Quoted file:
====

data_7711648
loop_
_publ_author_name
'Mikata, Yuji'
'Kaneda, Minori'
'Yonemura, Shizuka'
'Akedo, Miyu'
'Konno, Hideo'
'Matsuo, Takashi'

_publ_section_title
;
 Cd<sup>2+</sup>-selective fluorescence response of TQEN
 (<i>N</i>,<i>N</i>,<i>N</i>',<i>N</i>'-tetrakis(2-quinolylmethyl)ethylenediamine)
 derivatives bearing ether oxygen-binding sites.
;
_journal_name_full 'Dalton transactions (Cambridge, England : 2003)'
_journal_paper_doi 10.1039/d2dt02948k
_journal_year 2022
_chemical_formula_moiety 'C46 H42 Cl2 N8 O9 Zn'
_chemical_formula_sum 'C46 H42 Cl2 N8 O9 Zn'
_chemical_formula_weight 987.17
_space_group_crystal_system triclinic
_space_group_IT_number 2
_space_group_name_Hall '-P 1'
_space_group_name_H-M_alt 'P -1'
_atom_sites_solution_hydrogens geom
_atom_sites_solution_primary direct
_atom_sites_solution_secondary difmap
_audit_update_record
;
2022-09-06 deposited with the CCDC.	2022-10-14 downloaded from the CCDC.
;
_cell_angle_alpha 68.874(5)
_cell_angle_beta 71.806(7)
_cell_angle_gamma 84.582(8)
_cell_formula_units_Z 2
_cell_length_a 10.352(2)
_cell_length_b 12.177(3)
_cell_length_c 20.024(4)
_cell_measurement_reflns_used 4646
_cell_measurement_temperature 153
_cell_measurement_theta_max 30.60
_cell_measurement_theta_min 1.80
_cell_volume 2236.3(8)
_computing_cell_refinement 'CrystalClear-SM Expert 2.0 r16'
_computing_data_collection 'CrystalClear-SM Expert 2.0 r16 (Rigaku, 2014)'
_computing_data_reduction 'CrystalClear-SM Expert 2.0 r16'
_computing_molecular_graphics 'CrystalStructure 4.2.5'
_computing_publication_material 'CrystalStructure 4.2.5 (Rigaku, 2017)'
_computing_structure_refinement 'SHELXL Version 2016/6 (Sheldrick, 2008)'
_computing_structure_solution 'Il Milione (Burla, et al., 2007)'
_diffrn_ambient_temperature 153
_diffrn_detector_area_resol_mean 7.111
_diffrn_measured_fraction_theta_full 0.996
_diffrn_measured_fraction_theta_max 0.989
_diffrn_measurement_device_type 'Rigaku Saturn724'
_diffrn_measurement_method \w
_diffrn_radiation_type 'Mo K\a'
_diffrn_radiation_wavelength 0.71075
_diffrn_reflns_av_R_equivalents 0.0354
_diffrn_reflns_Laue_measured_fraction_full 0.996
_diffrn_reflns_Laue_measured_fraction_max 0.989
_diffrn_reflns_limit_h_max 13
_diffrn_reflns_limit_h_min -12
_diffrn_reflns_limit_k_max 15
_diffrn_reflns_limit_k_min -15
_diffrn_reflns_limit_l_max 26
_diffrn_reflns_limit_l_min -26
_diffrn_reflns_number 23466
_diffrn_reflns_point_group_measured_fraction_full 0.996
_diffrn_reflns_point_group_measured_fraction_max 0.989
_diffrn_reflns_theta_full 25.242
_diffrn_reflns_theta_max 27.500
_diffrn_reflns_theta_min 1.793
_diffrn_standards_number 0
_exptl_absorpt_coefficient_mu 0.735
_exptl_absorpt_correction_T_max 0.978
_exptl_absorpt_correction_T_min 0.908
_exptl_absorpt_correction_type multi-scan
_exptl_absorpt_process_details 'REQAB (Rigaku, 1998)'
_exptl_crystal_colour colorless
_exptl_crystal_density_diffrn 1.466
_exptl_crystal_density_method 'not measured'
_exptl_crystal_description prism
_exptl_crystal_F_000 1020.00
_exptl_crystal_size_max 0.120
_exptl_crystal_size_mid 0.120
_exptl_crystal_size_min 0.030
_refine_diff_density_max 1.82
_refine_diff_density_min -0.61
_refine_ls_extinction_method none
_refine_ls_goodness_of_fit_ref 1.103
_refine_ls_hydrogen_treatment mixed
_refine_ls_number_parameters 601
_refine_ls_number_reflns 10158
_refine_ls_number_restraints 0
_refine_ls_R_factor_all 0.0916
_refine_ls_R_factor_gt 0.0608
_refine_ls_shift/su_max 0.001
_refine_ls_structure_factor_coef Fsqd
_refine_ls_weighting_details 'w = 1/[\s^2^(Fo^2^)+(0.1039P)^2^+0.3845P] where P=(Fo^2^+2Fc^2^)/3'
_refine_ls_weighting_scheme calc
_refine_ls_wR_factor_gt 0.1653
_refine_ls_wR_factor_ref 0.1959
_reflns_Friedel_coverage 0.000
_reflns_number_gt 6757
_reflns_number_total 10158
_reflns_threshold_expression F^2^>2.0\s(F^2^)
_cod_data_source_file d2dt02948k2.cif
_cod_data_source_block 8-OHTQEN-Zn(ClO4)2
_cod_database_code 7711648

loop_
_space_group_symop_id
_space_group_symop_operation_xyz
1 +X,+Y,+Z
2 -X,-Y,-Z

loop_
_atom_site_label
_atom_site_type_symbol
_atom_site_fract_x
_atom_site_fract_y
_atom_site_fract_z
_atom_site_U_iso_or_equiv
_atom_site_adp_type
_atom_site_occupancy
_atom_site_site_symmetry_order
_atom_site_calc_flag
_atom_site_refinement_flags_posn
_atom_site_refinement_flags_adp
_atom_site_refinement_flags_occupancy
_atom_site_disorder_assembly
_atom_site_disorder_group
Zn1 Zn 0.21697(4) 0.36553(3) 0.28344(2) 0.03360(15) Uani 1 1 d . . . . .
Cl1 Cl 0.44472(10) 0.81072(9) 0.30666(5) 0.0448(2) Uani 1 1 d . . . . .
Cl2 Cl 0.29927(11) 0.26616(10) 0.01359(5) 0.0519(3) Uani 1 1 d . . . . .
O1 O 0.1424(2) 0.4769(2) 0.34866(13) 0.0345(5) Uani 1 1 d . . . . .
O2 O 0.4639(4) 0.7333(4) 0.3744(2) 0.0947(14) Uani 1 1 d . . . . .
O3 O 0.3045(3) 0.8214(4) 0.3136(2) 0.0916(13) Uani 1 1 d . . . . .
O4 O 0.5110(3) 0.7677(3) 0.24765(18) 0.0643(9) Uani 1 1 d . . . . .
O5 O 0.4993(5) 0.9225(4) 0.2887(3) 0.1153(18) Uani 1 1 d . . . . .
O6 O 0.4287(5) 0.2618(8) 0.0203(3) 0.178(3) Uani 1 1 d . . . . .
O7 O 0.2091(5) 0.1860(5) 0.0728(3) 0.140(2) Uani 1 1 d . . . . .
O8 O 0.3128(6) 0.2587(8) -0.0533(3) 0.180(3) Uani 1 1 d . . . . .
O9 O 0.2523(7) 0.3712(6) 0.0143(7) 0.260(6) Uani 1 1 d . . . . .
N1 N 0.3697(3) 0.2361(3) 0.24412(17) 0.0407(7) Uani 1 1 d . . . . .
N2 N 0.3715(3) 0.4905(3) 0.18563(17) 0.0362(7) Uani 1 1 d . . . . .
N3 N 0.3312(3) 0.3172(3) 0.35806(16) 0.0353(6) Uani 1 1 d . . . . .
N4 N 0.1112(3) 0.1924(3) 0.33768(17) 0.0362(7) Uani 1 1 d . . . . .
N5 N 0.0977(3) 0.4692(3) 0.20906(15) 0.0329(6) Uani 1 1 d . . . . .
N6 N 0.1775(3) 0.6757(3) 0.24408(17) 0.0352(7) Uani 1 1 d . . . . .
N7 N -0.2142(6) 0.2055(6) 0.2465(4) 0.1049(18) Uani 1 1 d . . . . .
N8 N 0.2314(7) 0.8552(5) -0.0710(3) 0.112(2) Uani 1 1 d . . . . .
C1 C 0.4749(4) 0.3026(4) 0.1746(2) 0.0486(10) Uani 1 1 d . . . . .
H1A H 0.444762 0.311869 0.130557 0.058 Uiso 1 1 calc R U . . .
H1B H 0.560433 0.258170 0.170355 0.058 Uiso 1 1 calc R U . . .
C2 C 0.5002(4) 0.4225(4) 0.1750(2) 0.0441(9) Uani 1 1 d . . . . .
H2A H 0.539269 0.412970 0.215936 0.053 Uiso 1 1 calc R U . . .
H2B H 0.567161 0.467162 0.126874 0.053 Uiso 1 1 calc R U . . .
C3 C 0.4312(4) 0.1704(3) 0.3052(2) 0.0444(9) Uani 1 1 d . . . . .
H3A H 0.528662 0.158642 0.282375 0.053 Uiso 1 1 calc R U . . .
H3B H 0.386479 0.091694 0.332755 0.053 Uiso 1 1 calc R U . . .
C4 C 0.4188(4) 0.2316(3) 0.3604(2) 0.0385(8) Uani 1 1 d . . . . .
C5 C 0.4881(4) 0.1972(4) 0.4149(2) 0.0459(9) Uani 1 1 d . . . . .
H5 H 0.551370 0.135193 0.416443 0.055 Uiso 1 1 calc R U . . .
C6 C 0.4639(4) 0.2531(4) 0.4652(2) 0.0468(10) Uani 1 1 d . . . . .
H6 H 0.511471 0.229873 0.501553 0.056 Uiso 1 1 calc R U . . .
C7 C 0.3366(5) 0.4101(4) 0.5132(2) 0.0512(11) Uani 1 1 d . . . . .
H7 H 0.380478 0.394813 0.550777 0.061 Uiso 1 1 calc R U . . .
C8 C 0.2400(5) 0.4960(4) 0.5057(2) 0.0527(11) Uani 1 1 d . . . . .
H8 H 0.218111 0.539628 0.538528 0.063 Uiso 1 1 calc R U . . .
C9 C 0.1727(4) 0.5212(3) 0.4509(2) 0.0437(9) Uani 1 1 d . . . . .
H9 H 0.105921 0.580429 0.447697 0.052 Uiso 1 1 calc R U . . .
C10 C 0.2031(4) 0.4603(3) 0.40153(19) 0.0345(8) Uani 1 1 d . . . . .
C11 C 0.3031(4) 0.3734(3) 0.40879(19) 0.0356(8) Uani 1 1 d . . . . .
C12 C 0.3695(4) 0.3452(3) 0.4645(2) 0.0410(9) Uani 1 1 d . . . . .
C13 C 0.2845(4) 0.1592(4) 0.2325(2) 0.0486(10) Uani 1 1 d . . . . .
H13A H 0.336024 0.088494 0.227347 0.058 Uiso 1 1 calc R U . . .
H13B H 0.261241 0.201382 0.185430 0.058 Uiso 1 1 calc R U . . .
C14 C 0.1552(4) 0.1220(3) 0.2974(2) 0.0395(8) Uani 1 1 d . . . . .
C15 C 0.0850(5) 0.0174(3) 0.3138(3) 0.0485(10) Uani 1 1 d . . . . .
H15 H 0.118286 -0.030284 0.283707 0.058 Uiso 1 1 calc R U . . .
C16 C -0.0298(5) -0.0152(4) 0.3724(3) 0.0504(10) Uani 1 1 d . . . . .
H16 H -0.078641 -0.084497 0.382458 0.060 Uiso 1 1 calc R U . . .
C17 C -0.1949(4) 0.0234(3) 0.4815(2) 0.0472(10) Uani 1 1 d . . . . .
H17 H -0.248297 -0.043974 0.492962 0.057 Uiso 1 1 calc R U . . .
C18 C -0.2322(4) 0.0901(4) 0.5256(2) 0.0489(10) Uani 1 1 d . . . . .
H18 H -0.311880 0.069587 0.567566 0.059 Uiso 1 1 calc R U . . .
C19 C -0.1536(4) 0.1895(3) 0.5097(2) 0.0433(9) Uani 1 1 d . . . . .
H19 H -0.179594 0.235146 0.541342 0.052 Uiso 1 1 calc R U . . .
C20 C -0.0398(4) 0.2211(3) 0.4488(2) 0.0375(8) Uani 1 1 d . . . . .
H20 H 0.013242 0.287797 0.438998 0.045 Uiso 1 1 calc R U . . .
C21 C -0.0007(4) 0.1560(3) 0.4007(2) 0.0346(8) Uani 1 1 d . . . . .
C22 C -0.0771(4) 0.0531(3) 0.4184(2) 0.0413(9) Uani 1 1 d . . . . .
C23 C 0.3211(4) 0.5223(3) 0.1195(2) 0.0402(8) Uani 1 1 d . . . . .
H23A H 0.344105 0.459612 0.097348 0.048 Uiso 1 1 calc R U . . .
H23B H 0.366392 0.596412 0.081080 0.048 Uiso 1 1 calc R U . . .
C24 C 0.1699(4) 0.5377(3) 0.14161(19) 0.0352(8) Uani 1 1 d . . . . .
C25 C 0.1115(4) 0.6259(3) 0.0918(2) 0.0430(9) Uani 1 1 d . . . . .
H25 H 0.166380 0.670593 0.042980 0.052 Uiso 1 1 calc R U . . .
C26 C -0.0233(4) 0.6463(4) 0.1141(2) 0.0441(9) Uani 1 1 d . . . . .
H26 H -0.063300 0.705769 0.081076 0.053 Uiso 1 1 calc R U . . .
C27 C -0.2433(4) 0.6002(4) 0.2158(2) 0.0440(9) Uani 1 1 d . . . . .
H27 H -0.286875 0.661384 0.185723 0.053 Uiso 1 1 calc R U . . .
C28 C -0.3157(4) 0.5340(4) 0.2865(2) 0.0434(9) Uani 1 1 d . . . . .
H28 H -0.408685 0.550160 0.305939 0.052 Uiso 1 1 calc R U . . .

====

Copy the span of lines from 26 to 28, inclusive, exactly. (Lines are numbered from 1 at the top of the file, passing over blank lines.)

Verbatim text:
_atom_sites_solution_hydrogens geom
_atom_sites_solution_primary direct
_atom_sites_solution_secondary difmap